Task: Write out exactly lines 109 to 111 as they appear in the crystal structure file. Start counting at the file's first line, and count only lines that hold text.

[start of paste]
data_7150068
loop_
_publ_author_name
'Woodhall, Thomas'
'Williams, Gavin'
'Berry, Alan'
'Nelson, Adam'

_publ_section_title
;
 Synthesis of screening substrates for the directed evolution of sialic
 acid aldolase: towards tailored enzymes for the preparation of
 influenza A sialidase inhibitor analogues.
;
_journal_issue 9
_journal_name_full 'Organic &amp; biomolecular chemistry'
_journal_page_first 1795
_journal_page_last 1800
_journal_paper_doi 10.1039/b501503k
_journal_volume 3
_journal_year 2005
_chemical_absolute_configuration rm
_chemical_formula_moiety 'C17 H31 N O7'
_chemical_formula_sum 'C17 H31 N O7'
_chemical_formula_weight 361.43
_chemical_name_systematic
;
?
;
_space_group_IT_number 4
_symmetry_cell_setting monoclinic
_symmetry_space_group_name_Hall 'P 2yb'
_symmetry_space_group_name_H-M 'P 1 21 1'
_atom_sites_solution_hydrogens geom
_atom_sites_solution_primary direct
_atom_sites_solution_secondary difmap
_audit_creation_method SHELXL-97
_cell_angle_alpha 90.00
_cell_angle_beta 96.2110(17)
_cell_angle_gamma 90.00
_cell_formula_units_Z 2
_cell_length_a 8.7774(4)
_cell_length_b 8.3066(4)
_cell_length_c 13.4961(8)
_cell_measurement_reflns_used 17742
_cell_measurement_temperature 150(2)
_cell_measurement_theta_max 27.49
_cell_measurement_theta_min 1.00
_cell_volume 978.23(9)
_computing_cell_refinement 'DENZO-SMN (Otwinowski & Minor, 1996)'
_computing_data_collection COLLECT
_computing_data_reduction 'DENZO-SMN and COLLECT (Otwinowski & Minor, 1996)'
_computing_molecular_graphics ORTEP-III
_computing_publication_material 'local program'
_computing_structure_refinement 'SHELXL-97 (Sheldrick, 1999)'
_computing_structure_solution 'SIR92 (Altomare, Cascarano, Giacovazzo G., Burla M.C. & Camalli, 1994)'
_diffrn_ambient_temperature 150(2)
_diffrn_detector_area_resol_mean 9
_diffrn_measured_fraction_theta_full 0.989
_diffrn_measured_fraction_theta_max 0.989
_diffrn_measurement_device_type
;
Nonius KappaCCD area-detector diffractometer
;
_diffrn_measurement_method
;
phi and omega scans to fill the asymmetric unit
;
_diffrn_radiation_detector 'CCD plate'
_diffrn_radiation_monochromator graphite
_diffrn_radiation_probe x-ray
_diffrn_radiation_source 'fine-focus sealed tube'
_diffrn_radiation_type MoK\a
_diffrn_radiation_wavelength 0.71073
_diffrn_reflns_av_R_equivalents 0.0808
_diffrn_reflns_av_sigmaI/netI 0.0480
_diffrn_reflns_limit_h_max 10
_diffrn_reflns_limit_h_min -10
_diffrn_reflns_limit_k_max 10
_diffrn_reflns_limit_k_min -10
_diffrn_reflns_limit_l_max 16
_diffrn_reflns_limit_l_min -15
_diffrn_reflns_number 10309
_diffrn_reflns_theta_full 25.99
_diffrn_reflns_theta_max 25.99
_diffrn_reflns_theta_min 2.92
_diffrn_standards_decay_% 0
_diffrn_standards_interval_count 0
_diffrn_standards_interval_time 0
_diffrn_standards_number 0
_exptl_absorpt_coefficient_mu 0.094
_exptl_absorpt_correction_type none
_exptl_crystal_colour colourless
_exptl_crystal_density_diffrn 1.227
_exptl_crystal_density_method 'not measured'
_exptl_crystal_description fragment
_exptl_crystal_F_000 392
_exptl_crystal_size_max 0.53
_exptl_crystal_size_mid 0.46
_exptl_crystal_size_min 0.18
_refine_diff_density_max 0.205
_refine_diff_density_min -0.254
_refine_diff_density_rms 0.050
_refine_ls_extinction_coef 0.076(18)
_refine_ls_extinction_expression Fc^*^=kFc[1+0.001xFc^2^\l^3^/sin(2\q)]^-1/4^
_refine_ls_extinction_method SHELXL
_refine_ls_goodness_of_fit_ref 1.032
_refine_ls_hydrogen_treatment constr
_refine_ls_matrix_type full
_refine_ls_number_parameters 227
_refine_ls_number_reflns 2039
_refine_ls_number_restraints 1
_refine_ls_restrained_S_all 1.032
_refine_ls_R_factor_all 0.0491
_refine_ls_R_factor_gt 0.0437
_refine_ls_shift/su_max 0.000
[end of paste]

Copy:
_refine_ls_number_parameters 227
_refine_ls_number_reflns 2039
_refine_ls_number_restraints 1